Red tape hinders city’s infrastructure projects

Demands for infrastructure in Ho Chi Minh City are huge while the State budget is very limited, as such city leaders have worked on open-door policies to attract social investment in building basic facilities. Their efforts, however, have seemed futile, especially when the city’s own bureaucracy is partially to blame for limited private investment.

Better traffic infrastructure may help solve such jams in rush hours (Photo: SGGP)

The happiness of Nguyen Thanh Thai, general director of Phu My Bridge BOT, which connects districts 2 and 7, on the bridge’s inauguration fell a little when he recalled the stress of registering for constructing the bridge.

Being an overseas Vietnamese and having a prosperous life in France, he decided to return to Vietnam do some meaningful things for the country.

He returned in the early 1990s when the city called for social contributions of all sectors to the nation’s development. 

He and those who had same desire decided to set up Phu My Bridge BOT Company  to tender for the bridge. While the Ministry of Finance and the city administration acted as a guarantor for the company, the general director of the HCMC Urban Development and Investment Fund created difficulties for the company.

Despite this construction was completed four months earlier than scheduled.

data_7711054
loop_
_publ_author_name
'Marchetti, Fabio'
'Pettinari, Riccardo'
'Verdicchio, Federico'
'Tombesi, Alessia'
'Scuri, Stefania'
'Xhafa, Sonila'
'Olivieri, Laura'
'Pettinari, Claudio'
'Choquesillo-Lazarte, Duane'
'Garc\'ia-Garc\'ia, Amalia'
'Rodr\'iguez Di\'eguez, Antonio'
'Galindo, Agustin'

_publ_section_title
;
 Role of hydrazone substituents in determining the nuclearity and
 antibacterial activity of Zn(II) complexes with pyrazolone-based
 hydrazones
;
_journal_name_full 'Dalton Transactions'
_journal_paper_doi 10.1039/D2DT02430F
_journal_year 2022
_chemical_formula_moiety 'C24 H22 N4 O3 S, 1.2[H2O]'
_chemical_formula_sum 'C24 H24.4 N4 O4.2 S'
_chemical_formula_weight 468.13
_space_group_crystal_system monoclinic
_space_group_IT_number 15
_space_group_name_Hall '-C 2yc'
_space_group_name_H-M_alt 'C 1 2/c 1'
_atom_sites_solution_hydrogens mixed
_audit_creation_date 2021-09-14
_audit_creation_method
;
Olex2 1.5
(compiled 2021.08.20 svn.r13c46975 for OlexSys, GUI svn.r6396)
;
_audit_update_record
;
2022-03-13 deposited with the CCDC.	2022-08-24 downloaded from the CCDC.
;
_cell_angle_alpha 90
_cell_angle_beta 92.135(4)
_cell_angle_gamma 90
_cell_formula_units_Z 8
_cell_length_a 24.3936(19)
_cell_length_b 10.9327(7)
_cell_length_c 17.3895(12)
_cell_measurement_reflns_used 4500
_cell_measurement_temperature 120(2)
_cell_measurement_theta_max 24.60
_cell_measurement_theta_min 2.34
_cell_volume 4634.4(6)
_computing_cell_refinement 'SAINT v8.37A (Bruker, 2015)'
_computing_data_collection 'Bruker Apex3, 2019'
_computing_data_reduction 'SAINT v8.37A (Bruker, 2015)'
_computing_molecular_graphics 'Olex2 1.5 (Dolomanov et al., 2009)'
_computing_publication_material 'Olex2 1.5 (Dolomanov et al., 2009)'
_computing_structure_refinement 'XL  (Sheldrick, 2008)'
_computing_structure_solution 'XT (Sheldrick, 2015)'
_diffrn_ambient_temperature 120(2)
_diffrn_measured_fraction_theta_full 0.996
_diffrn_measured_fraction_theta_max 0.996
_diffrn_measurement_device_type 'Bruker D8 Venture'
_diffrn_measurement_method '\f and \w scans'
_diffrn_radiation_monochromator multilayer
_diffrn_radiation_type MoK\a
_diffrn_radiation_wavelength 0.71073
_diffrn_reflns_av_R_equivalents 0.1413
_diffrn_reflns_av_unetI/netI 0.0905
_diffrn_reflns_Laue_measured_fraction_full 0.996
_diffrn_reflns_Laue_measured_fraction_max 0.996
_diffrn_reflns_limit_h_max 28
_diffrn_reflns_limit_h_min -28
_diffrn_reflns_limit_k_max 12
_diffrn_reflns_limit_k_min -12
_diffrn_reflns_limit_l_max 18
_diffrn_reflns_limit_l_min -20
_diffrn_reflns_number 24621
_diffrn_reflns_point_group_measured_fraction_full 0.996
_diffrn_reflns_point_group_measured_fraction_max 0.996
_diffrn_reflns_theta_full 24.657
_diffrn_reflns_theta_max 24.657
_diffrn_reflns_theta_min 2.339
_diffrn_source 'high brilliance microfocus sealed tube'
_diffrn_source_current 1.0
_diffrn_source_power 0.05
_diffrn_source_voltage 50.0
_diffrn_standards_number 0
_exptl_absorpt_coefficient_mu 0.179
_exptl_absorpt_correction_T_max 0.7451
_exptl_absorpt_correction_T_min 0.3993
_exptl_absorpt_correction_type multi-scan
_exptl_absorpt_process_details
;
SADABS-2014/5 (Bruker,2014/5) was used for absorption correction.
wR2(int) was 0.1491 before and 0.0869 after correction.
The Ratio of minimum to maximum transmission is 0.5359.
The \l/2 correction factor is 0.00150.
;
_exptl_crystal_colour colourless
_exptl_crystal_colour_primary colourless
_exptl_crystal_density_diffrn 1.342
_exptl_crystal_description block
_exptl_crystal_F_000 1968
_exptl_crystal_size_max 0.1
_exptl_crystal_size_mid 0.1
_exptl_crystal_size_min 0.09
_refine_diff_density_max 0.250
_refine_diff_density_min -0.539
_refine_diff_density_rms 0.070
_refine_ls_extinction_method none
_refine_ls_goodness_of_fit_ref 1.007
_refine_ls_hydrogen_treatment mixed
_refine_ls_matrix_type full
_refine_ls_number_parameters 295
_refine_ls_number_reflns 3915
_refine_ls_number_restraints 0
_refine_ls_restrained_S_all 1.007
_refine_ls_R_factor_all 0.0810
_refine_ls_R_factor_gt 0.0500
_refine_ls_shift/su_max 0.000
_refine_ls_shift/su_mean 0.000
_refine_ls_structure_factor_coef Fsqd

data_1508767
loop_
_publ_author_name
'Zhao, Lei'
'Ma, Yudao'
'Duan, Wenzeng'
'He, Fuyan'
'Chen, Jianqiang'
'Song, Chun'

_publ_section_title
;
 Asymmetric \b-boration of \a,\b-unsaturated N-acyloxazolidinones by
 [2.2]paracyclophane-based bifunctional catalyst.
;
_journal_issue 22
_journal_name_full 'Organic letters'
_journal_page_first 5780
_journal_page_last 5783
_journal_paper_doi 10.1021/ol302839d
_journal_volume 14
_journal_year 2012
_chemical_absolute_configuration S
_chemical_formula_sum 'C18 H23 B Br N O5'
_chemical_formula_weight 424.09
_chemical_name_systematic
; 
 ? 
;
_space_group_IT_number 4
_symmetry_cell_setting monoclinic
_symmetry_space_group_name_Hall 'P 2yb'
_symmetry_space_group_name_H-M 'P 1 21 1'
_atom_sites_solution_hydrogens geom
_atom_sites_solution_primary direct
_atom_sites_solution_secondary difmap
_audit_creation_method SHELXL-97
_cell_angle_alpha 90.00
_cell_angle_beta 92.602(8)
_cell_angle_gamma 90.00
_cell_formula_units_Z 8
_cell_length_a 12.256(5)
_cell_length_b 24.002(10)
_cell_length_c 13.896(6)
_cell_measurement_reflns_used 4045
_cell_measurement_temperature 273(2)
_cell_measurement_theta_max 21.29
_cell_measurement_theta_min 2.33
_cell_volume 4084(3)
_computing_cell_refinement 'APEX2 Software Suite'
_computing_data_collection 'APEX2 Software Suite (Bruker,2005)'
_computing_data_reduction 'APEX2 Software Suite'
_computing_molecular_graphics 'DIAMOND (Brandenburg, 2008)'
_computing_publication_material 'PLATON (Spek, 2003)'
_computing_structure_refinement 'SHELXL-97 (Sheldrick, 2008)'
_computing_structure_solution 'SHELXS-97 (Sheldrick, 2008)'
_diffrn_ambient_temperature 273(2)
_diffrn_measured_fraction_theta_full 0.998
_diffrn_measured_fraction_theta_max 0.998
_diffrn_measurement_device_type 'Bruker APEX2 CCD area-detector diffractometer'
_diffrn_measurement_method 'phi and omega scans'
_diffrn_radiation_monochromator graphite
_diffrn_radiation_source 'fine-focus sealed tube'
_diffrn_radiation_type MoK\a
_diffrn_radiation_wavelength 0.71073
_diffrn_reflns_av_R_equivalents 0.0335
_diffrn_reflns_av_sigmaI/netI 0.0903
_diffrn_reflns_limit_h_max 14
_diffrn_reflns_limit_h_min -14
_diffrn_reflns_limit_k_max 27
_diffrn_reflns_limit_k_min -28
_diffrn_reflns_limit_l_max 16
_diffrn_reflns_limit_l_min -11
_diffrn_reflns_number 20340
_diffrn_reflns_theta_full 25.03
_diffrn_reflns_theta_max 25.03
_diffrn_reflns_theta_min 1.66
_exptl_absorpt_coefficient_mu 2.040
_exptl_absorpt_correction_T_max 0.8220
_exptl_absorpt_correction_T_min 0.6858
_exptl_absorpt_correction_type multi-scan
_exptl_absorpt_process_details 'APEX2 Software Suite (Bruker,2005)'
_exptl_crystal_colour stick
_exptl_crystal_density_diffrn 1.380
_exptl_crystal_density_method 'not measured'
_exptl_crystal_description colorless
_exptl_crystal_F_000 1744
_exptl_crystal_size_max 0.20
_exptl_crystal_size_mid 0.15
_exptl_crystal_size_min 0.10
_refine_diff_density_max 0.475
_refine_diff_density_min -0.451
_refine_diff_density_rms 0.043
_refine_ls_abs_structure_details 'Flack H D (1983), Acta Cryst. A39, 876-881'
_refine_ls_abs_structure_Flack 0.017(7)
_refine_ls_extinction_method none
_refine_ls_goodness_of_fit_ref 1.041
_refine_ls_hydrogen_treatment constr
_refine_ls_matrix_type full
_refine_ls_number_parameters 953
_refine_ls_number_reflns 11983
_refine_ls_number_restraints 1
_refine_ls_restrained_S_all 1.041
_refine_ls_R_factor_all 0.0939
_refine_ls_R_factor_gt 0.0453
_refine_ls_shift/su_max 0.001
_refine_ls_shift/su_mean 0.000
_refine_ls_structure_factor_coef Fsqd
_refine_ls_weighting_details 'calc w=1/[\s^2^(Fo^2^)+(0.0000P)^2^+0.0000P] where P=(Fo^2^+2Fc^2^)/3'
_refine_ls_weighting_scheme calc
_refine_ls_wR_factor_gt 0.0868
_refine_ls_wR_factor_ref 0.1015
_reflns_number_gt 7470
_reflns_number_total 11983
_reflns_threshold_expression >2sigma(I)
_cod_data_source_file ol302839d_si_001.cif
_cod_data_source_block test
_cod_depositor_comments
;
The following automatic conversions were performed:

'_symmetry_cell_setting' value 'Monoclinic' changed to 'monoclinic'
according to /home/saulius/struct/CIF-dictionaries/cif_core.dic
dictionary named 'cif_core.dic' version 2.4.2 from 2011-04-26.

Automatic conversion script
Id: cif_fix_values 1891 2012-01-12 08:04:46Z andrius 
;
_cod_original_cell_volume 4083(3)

As traffic congestion in the city has got worse over the years, the city People’s Committee called for underground parking lots.

In response to the appeal, the Underground Space Development Investment Joint Stock Company (IUS) proposed building one parking lot in Le Van Tam Park in District 1. It was the first of its kind and the proposal was approved by the Prime Minister in 2005.

Everything seemed to be going well so IUS announced construction would start in September, 2006. It was then that IUS faced red tape.

By the end of 2006, the Ho Chi Minh City Transport and Public Works Department (TPWD) and the Ministry of Transport were at loggerheads with other agencies on connection of the underground parking lot and the planned metro.

In addition, disagreement between the city and TPWD allowed IUS to remove trees but later the Tree Park Company, part of TPWD, said the plan to remove tree was not allowed as some trees could not re-grow.

Recently, although the Ministry of Finance granted an investment license to IUS for the project, UIS management said they are waiting for a BOT agreement from the city People’s Committee and a construction license.

By Hong Liem, Nguyen Khoa - Translated by Uyen Phuong

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